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Creating world peace at home

Carole Burke made a check presentation to the Rotary Club of Mount Airy last week from the Frank Smith World Law Fund. The donation was in the amount of $2,000 that will aid the local Rotarians in future projects.

The presentation gave Burke a chance to take the club on a “trip down memory lane” and a trip back in time as she told the group of her trip to the United Nations. She gave context to the life of Frank Smith as it related to his desire to grow future leaders – herself among them – and promote peace.

He established a fund that would promote the United Nations because of the world wars. “He abhorred war. He felt the only solution to end war was to have world peace. He wanted to talk about students writing an essay and going to the United Nations to learn about world peace and the organization itself,” she said.

A graduate of the University of North Carolina Chapel Hill, Burke recalled, “When we would go to conferences usually, he was always the oldest graduate of the University of North Carolina at Chapel Hill and back then then I was the youngest graduate attending these meetings.”

Smith made his money in the Mount Airy Granite Quarry and used to tell her tales of his experiences.

He told Burke years ago that he had written a memoir of his life entitled “Memories of a 92-Year-Old Male.” While accurate at that time, she noted he would need to rename his book annually. Smith changed it to ‘Memories of a 94-Year-Old Male’ and left it there. There is one copy of his book in the Mount Airy Library, a gift from of Bob Ferris via Smith.

The Mount Airy Rotary Club has for many years sponsored a teacher and student from Mount Airy High School high to attend the American Freedom Association’s Global Issues trip to the United Nations; the 2023 trip will be the 70th such trip.

Established in 1953 as a movement in support of public education toward world peace, since its founding the American Freedom Association has organized a high school essay and public speaking program and the annual Southeastern World Affairs Institute. The organization has a long-standing relationship with UNC Peace Scholars program sponsored by Rotary International.

Students participate in a 1,000-word essay with the topic is chosen by teachers who participate in the program. The top essay from Mount Airy High then becomes eligible to receive the Oscar Merritt Scholarship that was established by the Mount Airy industrialist in 1953.

Merritt covered a lot of ground in his life of work from operating an orchard, to research and development in textile manufacturing, to land surveying and mapping, to commercial manager in the Caribbean sugar industry. It was written that Merritt, “Ascribed to the theory that if anyone thinks he has an idea that might preserve peace, (they) should be working on that idea 24 hours a day.”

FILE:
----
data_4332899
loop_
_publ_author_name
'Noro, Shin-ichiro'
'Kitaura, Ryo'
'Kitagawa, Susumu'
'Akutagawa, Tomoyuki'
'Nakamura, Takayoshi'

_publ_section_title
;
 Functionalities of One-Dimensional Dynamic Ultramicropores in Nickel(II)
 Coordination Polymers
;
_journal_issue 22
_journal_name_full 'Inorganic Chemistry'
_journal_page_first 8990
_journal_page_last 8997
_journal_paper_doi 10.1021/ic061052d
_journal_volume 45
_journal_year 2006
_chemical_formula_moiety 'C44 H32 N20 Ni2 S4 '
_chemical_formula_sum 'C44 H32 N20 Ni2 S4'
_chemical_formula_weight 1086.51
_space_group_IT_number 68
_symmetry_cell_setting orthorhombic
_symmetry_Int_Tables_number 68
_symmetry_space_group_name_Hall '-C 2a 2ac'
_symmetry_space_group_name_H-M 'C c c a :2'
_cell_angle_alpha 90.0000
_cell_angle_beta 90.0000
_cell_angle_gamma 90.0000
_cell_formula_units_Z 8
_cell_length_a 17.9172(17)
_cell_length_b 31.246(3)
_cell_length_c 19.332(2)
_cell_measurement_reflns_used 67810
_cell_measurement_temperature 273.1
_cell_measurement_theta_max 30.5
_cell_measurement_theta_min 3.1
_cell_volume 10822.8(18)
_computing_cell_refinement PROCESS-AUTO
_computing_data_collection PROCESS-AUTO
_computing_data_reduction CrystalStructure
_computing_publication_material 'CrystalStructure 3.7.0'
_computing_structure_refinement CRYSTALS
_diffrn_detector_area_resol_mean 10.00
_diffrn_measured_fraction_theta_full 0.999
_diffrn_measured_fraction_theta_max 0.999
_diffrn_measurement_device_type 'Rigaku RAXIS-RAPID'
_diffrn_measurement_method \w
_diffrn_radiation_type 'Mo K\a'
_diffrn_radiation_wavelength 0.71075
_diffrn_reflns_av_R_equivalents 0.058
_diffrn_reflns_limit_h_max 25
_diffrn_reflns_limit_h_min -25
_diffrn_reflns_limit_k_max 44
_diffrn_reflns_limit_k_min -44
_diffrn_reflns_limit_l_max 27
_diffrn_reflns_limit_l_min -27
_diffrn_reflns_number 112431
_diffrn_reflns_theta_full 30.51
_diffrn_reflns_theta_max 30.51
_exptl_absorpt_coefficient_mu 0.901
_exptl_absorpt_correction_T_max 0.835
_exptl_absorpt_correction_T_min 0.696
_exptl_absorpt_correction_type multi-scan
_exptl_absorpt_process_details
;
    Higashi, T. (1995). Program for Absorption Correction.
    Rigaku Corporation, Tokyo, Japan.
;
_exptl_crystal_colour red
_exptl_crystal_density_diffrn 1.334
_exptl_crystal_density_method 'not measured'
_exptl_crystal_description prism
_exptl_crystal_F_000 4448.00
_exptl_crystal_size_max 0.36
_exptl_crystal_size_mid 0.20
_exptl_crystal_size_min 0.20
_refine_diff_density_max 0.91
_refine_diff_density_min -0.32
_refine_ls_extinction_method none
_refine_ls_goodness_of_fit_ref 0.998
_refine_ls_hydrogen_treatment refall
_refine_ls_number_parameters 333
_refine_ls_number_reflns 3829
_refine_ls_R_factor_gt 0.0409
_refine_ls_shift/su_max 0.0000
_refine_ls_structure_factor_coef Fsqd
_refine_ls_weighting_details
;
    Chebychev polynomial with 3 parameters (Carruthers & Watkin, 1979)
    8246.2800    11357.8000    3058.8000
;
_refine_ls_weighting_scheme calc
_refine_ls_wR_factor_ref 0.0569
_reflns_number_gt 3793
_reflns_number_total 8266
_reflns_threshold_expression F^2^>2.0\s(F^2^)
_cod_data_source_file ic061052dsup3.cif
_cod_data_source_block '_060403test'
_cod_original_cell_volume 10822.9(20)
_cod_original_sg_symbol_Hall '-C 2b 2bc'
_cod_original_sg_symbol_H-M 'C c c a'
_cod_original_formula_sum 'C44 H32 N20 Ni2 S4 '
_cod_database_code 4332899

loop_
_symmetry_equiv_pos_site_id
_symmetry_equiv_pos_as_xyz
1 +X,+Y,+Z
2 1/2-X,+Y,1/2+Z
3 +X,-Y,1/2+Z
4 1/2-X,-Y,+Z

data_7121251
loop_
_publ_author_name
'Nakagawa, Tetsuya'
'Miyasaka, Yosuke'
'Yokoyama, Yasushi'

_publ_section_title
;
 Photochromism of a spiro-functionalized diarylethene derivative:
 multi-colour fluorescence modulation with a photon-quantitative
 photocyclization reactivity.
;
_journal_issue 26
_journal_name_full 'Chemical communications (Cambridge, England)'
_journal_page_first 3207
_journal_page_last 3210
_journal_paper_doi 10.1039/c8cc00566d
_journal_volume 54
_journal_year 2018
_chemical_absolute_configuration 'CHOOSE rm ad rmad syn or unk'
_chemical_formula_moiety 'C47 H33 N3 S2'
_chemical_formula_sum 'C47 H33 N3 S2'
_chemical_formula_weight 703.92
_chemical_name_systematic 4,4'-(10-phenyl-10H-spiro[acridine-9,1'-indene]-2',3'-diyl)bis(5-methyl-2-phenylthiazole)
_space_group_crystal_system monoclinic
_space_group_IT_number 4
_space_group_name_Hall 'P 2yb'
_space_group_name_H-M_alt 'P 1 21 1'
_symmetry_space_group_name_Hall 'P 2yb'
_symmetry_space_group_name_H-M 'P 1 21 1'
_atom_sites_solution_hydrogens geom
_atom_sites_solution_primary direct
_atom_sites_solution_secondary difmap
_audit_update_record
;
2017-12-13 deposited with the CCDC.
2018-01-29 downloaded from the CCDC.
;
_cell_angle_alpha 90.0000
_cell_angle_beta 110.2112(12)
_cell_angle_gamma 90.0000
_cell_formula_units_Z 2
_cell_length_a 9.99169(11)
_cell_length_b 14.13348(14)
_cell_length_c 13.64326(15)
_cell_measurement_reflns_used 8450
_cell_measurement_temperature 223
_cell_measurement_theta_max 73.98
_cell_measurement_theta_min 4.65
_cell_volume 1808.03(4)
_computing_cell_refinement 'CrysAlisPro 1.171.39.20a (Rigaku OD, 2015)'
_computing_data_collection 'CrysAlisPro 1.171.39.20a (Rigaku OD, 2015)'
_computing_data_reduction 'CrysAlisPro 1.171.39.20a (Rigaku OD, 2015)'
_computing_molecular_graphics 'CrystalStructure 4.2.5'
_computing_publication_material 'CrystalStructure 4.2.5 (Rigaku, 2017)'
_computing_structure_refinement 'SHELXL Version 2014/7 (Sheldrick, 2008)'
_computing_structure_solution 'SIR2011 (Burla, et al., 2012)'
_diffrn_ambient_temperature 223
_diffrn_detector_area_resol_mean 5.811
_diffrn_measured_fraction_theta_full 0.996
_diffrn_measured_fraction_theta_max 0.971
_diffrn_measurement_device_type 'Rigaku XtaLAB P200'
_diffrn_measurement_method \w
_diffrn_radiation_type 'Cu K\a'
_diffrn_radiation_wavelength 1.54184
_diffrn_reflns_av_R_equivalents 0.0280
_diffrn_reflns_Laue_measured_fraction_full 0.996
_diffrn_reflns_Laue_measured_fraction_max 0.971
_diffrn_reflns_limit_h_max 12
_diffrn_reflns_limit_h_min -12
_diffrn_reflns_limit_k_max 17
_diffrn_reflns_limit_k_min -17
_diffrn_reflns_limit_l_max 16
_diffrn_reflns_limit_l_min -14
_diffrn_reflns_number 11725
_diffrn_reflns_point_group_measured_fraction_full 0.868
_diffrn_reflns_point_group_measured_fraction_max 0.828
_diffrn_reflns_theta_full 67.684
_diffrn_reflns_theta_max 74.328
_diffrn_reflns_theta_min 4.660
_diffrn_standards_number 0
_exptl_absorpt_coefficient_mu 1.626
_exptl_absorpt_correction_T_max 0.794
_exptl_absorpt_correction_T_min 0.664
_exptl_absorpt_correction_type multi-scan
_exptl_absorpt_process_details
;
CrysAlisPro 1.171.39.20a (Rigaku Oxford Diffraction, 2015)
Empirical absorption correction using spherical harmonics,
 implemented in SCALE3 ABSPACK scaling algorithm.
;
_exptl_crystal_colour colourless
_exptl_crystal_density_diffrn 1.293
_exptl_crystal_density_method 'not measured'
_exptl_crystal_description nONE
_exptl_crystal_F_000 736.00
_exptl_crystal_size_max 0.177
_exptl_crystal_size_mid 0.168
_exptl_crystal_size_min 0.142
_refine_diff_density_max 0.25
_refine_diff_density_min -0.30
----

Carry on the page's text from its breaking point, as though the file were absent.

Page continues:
“The boys and girls in our high schools today, tomorrow must take over leadership, not only of our own nation, but to a large extent of the whole world,” he said. “Has any generation ever faced so great a responsibility? Are we giving our young people the information and training they need?”

The winning essay’s author and their teacher then make the trek to New York City to see the sights, tour the United Nations with a tour guide, and receive a briefing from a United Nations official. The top four essays are presented at the United Nations before officials and the top essay received the prestigious Oscar Merritt Scholarship.

Burke was among the students on the 1963 edition of the trip, and she handed out a commemorative brochure that documented the trip each high school’s winner took to New York. It held a photo of “all the delegates that went to the United Nations from this program that was started in Mount Airy by industrialists who felt like we cannot go through another war, it has devastated our country.”

Photos showed the beehive hair styles and thick glasses of the day but more importantly showed the North Carolina delegates up close and personal in the halls of the United Nations. The attended a briefing with a representative of the United Arab Republic to hear his thoughts on the “Israeli-Arab dispute.” At that time, the U.A.R. was the given name to Egypt after Syria withdrew from their partnership in 1961.

Peace remains the mission and the goal today as it was for Smith and those who started the Merritt Scholarship. Burke explained that every year is declared as the “Year of International World Peace” and 2023 is to be no exception. “We were challenged to go back to our clubs and communities and ask that 2023 be declared as the International Year of Peace.”

As a Tarheel, the number 23 jumps out at her for the connection to one Michael Jordan. “We want to make 2023 a year where each of us dedicate ourselves individually, our families, our friends, and everybody we know to a year of international world peace. It does happen to be the year that Michael Jordan turns 60 years old, so there will be a very special celebration on Feb. 17.”

Tonda Phillips leads the local Rotary of Mount Airy and agreed with the notion of spreading peace starting at home, “Rotary still works toward world peace, and it starts right here with our individual members. We all give money per quarter which goes to world projects.”

Burke summarized, “We want everything we do in Rotary to be about the truth, and we want it to be beneficial to all. We want to be the crown Rotarians that are international peacekeepers, and we want to do everything we can to promote peace first with ourselves, our clubs, our city, our community, and our schools.”



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